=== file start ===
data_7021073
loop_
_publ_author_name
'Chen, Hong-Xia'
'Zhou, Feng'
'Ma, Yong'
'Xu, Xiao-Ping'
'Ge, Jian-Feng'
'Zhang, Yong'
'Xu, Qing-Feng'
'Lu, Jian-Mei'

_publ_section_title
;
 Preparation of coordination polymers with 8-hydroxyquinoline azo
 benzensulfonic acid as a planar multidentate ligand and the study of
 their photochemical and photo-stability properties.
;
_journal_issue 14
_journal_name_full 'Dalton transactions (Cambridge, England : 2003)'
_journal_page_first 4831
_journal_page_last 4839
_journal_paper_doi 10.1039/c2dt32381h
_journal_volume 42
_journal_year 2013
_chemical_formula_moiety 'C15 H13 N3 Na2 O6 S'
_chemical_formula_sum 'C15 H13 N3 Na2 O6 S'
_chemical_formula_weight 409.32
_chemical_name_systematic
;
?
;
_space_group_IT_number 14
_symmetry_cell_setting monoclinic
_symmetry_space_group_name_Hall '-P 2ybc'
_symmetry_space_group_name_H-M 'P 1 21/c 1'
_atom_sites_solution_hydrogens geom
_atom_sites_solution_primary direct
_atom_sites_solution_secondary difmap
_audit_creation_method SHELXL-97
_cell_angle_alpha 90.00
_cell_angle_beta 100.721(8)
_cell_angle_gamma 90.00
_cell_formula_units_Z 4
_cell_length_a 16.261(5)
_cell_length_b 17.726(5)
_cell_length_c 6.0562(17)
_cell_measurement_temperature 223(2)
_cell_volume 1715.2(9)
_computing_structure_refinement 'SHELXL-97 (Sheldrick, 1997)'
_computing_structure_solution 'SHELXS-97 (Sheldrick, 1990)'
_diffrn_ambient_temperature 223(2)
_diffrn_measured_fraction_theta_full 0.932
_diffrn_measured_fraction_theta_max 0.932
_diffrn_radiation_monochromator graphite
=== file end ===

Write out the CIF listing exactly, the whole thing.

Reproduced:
data_7021073
loop_
_publ_author_name
'Chen, Hong-Xia'
'Zhou, Feng'
'Ma, Yong'
'Xu, Xiao-Ping'
'Ge, Jian-Feng'
'Zhang, Yong'
'Xu, Qing-Feng'
'Lu, Jian-Mei'

_publ_section_title
;
 Preparation of coordination polymers with 8-hydroxyquinoline azo
 benzensulfonic acid as a planar multidentate ligand and the study of
 their photochemical and photo-stability properties.
;
_journal_issue 14
_journal_name_full 'Dalton transactions (Cambridge, England : 2003)'
_journal_page_first 4831
_journal_page_last 4839
_journal_paper_doi 10.1039/c2dt32381h
_journal_volume 42
_journal_year 2013
_chemical_formula_moiety 'C15 H13 N3 Na2 O6 S'
_chemical_formula_sum 'C15 H13 N3 Na2 O6 S'
_chemical_formula_weight 409.32
_chemical_name_systematic
;
?
;
_space_group_IT_number 14
_symmetry_cell_setting monoclinic
_symmetry_space_group_name_Hall '-P 2ybc'
_symmetry_space_group_name_H-M 'P 1 21/c 1'
_atom_sites_solution_hydrogens geom
_atom_sites_solution_primary direct
_atom_sites_solution_secondary difmap
_audit_creation_method SHELXL-97
_cell_angle_alpha 90.00
_cell_angle_beta 100.721(8)
_cell_angle_gamma 90.00
_cell_formula_units_Z 4
_cell_length_a 16.261(5)
_cell_length_b 17.726(5)
_cell_length_c 6.0562(17)
_cell_measurement_temperature 223(2)
_cell_volume 1715.2(9)
_computing_structure_refinement 'SHELXL-97 (Sheldrick, 1997)'
_computing_structure_solution 'SHELXS-97 (Sheldrick, 1990)'
_diffrn_ambient_temperature 223(2)
_diffrn_measured_fraction_theta_full 0.932
_diffrn_measured_fraction_theta_max 0.932
_diffrn_radiation_monochromator graphite